Neil Stephenson was affected with a parasite in 2004. She took medication for months but didn’t feel better. Stephenson had always and continued to eat healthy foods, but doctors realized she had developed stomach problems and gluten–intolerance.
Neil decided to try out the Paleo diet – a diet consisting of foods eaten during the Paleolithic period, before the discovery of agriculture.
Neil Stephenson, a nutritional coach and trainer, who now runs a Paleo blog, Paleoista, said that she failed better in 3 days after trying the Paleo diet.
While most athletes eat (and know they should) lean protein and fresh vegetables and fruits, many still feel processed sugar, starches and grains provide energy.
Joe Friel, the author of Triathletes’ Training Bible and Cyclists’ Training Bible, and the U.S. Olympic Triathlon coach, says Paleo diet for athletes can be highly beneficial with few simple adjustments to the basic Paleo diet.
The Paleo diet has greater micro nutrient content than a sugar and starch diet, which allows an athlete to train with a greater stress load.
Athletes should eat foods with a low fiber content and moderate glycemic index only 2 hrs before a hard workout.
However, during long hours of an athletic event, athletes will need to consume quickly processed carbohydrates in form of sports drinks. Stephenson acknowledges that she also uses carbohydrate gels during Ironman races, even though she eats 100 percent Paleo. During short events of less than an hour, an athlete can drink water. An athlete, on a low carbohydrate diet or the Paleo diet is teaching their body to use more stored fat, and this can level out blood sugar fluctuation.
After an intense workout, an athlete must have a drink with protein and carbohydrate in a 4-5 : 1 ratio. This will help the athlete in the rebuilding and recovery of the muscles.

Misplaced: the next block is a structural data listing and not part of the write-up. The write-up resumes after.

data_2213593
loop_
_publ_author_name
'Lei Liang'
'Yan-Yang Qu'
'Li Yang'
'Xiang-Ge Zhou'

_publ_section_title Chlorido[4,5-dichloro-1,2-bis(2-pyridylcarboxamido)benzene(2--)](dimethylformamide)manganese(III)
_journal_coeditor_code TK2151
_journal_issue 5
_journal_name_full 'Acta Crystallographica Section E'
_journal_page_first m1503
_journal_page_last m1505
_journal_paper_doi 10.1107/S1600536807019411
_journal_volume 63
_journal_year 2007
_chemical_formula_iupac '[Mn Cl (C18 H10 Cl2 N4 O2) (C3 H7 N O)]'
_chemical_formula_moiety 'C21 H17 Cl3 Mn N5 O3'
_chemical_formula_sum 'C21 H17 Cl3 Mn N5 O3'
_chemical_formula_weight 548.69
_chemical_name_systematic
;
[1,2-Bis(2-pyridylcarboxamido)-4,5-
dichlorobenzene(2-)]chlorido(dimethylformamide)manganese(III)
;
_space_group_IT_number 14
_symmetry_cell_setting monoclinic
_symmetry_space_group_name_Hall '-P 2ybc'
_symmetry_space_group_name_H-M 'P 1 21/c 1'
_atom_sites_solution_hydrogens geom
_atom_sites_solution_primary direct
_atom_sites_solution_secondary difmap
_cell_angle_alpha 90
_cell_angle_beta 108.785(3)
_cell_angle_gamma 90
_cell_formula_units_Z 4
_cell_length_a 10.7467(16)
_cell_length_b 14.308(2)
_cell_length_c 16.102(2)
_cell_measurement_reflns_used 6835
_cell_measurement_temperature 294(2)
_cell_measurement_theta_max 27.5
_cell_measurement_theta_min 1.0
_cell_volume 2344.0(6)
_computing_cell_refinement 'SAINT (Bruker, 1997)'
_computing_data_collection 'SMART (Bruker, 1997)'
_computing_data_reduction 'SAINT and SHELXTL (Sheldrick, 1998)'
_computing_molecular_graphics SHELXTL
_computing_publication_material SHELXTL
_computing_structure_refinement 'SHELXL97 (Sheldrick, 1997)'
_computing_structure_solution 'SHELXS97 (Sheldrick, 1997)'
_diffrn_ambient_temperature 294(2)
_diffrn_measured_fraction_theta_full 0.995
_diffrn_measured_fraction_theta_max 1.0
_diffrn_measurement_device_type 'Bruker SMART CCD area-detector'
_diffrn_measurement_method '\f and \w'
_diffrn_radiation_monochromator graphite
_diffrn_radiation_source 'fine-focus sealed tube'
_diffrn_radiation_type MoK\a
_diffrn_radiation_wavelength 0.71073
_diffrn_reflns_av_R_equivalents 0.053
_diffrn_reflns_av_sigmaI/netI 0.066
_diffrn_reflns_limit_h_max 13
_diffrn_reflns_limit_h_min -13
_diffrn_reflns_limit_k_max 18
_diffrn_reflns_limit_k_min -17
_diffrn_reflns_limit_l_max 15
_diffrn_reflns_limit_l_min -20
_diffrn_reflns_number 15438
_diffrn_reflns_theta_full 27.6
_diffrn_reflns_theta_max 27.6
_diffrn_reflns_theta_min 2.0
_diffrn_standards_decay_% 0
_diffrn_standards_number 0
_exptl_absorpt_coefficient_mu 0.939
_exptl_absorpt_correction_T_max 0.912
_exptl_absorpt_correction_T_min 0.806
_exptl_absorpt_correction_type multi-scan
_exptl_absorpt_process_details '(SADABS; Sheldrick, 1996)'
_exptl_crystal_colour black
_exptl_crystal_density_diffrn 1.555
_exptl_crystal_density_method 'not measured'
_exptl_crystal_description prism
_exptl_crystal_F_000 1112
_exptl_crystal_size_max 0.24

You need to focus on eating carbohydrates – foods like pasta – and not eat Paleo after few hours of intense exercise. Friel recommends eating potatoes, yams and resins in this period.
The problems that athletes face come from their inappropriate understanding of Paleo diet, improper planning and not being able to understand their bodies. Stephenson says Paleo is not a low-calorie diet, rather a calorie-restricted diet.
A CrossFit and Triathlon coach in San Francisco, Nate Helming, was on the Paleo diet for 8 months but had to give up due to inappropriate sustained endurance. He says “I didn’t see a big change.” That’s because before he started Paleo, he was already close to a healthy diet as Paleo.
However, 2 of his athletes who were on the Paleo diet did lose large amounts of weight – one by 26 lbs. in 3 months.
Stephenson also had athletes who were on nutrition bars and electrolyte drinks coming to him for help. They wanted to know about Paleo as a healthy diet structure.
So does Paleo diet for athletes really work?
The Paleo diet is not a high starch and sugar diet like many athletes eat. The Paleo diet can have many effects.
- Increased fat oxidation which builds endurance for long events
- More anti-oxidants and vitamins for a better immune system
- Balanced pH levels
- Better muscle recovery
All of these makes the Paleo diet for athletes recommended by coaches and makes you healthier in the long haul.